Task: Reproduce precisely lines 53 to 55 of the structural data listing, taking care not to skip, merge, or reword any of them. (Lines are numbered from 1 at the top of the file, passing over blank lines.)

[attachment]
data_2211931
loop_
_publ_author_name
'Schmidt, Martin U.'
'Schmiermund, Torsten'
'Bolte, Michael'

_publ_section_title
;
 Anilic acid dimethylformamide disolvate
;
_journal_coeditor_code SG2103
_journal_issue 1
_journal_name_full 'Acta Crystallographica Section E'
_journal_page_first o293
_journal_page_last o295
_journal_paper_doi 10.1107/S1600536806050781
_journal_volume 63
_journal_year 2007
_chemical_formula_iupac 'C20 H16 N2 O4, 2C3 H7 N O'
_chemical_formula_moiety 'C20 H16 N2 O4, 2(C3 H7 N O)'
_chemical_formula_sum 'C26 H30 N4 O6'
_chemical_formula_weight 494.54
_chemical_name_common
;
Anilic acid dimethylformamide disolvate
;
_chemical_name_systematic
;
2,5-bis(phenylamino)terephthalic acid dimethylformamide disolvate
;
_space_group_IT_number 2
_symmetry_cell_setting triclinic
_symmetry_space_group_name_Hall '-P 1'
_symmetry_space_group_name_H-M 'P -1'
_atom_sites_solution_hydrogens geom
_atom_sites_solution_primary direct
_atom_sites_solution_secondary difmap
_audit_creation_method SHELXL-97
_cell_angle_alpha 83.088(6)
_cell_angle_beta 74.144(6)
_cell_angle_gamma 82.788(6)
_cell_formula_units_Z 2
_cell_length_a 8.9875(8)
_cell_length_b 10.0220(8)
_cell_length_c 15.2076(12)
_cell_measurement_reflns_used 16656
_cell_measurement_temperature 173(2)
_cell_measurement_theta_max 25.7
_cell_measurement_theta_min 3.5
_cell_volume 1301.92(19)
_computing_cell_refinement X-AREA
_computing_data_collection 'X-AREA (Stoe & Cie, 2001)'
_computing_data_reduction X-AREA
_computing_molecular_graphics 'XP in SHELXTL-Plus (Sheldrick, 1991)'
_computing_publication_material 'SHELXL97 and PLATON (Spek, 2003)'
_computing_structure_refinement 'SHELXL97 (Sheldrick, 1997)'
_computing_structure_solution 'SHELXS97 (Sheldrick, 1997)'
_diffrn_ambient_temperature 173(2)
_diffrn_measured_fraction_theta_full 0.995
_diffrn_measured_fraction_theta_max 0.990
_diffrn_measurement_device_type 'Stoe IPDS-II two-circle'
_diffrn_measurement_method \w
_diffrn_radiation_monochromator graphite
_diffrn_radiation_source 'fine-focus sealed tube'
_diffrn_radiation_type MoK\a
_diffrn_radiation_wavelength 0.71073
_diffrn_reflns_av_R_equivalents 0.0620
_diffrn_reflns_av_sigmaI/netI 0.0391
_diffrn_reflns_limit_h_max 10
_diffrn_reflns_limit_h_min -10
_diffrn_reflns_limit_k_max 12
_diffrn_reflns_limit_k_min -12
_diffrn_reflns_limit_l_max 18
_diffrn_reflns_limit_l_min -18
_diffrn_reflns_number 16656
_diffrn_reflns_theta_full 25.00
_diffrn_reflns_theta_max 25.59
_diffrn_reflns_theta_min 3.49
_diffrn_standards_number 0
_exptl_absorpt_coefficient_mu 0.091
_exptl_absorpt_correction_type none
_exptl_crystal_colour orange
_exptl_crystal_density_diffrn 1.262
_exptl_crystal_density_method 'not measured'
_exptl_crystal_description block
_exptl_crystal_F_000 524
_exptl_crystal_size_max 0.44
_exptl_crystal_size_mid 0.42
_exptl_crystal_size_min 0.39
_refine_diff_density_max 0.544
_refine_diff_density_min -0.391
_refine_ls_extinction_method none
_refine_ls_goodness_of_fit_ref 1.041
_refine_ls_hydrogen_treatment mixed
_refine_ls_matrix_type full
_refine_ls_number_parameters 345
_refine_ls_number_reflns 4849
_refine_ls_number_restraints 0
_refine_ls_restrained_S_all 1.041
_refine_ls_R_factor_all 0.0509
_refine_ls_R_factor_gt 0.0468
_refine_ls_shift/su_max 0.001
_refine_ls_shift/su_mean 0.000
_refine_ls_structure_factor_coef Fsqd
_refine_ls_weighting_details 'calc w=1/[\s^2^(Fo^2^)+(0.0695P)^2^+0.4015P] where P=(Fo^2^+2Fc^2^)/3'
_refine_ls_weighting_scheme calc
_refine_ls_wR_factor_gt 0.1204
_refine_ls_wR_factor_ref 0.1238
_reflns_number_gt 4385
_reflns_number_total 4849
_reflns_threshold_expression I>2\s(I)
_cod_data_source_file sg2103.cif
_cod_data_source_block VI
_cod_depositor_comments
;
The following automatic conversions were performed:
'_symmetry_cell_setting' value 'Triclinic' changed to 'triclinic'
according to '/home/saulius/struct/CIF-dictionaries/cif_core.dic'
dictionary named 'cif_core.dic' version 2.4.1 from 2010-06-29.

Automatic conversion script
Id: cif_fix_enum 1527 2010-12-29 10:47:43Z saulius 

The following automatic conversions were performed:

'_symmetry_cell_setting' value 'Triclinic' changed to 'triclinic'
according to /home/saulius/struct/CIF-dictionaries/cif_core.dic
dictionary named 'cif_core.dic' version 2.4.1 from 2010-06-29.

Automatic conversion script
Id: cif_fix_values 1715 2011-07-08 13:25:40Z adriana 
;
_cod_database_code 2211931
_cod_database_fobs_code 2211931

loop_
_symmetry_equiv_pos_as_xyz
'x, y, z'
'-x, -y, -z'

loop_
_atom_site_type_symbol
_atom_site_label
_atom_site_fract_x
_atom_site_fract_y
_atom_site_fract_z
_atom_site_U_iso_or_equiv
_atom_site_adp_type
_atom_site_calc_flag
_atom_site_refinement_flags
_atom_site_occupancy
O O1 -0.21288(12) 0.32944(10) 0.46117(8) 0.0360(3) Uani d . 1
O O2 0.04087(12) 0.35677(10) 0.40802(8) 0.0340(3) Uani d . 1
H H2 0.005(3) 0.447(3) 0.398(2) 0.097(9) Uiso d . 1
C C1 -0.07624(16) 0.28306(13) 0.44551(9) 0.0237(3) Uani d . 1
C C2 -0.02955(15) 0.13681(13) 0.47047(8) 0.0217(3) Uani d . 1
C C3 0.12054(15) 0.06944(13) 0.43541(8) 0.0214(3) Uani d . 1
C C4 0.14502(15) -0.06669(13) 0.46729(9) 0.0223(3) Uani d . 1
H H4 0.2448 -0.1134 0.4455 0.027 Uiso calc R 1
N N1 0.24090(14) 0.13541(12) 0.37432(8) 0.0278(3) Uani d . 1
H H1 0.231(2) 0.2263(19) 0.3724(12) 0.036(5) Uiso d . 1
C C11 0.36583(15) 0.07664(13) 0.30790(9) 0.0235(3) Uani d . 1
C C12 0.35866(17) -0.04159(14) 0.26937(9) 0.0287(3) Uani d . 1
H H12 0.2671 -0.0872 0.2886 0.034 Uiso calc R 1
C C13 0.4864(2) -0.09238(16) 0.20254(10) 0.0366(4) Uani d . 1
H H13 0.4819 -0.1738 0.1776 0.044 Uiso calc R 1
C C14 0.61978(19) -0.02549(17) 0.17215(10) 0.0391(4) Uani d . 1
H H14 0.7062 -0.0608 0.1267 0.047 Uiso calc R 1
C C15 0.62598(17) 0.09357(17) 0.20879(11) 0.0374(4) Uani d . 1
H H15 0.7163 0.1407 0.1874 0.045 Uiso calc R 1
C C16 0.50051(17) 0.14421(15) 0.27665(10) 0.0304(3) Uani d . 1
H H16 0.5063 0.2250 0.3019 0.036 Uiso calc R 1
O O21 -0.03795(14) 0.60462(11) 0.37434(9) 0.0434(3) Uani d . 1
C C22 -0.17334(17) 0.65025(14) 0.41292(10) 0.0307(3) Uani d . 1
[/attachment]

_computing_data_reduction X-AREA
_computing_molecular_graphics 'XP in SHELXTL-Plus (Sheldrick, 1991)'
_computing_publication_material 'SHELXL97 and PLATON (Spek, 2003)'